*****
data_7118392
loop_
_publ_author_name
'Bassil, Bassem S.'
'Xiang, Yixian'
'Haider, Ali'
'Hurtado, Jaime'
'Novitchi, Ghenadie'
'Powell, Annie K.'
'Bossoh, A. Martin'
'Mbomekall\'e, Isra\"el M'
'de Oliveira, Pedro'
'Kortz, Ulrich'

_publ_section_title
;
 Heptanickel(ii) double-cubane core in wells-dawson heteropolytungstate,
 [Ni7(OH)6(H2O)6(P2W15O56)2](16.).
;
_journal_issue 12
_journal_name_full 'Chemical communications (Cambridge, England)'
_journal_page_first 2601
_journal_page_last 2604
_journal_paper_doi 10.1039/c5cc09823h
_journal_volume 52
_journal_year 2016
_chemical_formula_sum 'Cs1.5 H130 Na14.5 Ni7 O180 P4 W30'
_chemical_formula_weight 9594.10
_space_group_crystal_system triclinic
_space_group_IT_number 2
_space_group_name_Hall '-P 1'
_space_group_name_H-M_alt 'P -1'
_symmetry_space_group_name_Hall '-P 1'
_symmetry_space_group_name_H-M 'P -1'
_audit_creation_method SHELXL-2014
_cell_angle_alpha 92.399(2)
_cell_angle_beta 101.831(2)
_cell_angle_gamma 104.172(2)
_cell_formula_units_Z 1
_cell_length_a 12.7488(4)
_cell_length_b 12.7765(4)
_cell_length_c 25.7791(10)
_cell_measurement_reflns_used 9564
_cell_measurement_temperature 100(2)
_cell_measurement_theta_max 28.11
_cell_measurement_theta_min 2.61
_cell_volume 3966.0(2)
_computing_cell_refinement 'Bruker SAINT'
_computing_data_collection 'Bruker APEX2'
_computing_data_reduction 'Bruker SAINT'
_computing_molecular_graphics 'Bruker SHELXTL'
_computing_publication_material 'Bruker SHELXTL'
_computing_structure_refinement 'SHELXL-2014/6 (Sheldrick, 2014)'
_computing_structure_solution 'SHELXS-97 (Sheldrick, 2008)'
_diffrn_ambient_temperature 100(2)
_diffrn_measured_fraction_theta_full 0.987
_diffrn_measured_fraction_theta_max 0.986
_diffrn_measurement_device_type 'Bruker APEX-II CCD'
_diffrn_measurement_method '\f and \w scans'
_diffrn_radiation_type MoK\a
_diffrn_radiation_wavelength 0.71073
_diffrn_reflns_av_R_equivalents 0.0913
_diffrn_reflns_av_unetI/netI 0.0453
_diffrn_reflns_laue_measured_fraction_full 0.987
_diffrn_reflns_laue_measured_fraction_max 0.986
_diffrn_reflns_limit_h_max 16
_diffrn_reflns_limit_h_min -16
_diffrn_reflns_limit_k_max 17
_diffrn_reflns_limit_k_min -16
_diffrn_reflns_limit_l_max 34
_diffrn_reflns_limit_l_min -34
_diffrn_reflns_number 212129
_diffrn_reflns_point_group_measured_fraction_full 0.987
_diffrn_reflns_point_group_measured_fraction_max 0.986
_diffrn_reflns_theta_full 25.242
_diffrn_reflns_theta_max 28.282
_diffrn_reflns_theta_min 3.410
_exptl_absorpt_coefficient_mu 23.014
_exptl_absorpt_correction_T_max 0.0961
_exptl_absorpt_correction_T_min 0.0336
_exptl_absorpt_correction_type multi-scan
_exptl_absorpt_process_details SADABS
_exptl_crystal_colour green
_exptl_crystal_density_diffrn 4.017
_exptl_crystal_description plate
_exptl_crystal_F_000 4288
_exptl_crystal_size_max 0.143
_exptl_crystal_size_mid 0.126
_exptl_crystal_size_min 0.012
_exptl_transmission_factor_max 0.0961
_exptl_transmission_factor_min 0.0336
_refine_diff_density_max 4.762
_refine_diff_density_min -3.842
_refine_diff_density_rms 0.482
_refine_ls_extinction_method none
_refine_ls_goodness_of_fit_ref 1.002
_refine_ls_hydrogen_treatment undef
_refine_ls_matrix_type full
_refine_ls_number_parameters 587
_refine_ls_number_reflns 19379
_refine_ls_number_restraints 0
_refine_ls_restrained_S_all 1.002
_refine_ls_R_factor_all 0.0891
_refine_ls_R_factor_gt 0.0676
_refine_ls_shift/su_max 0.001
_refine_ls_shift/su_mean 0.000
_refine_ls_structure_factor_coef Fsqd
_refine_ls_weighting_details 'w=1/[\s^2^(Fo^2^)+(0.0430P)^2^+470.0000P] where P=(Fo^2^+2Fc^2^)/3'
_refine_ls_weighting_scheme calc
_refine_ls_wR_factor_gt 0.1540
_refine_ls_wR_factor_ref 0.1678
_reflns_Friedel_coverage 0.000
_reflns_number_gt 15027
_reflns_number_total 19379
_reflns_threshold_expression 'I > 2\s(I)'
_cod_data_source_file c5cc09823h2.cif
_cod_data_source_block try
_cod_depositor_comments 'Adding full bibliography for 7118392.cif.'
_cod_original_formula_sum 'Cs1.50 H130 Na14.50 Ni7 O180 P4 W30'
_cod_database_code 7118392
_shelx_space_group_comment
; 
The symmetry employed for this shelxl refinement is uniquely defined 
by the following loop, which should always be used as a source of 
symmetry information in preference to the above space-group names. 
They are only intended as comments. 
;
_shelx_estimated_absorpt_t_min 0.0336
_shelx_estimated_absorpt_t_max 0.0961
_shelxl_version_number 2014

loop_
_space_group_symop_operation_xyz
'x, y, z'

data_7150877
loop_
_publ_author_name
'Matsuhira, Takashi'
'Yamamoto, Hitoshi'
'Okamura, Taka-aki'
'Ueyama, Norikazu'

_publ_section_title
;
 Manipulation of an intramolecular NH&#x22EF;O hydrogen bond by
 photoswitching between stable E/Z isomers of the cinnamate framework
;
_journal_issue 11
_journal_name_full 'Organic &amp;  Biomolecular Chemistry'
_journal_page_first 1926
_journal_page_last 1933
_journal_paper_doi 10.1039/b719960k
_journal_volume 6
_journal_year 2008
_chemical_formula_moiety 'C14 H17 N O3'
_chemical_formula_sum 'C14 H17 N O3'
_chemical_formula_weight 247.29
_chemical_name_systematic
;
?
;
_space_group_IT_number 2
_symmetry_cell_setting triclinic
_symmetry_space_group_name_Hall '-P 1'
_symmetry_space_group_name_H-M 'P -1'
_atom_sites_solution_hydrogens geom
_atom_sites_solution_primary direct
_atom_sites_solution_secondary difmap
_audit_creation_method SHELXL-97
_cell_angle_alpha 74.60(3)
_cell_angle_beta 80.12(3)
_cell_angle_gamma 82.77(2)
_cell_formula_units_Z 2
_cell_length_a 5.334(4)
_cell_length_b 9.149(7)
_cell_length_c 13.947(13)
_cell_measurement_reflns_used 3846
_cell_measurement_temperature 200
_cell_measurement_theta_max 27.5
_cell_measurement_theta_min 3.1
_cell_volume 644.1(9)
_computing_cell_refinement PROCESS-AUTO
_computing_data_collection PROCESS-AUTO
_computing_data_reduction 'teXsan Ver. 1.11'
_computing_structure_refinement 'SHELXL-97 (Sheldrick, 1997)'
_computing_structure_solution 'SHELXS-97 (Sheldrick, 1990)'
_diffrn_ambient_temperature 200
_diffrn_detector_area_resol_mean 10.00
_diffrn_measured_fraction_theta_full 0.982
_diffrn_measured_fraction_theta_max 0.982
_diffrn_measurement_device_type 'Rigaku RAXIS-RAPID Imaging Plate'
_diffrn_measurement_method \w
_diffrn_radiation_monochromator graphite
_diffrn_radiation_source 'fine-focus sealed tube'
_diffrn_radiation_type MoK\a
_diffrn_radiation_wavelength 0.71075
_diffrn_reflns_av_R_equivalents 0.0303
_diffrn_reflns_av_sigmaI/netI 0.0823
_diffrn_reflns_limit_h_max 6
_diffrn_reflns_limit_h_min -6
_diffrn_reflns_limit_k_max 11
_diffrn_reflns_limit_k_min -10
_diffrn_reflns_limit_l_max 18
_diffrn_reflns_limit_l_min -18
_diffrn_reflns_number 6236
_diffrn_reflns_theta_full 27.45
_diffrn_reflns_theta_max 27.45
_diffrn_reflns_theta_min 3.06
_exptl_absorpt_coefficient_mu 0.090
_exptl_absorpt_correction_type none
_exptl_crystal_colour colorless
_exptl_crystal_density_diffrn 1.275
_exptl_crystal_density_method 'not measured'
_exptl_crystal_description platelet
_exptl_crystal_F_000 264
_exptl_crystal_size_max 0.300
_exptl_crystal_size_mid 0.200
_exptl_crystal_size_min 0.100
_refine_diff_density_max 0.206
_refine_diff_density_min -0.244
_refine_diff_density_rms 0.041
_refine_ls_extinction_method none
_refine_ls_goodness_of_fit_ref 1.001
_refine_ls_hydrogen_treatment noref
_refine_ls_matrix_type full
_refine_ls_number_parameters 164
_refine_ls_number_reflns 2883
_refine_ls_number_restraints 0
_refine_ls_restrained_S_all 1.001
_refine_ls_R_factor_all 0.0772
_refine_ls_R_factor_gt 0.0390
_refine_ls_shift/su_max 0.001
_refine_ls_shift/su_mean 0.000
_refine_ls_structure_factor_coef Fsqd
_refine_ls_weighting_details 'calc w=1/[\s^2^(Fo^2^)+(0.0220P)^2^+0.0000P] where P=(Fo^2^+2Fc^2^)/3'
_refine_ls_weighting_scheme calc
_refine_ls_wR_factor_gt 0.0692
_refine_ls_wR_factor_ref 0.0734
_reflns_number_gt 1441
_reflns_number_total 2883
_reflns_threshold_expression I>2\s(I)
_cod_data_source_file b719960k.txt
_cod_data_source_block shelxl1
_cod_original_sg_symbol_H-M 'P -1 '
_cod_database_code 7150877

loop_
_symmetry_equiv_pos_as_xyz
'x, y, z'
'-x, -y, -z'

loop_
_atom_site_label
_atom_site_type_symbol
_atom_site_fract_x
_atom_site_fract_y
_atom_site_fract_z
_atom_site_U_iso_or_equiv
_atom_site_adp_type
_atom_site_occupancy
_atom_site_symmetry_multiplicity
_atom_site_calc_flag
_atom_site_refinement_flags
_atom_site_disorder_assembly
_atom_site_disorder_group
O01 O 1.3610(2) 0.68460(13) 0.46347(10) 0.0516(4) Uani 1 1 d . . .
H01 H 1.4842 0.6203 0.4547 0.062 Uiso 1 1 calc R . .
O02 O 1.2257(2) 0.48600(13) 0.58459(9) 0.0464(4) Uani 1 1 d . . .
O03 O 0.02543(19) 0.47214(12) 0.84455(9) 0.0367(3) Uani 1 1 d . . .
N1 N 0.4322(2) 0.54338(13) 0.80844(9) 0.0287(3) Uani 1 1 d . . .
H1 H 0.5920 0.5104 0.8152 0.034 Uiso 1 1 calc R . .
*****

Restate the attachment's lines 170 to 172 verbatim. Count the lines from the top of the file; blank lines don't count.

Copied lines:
_cell_formula_units_Z 2
_cell_length_a 5.334(4)
_cell_length_b 9.149(7)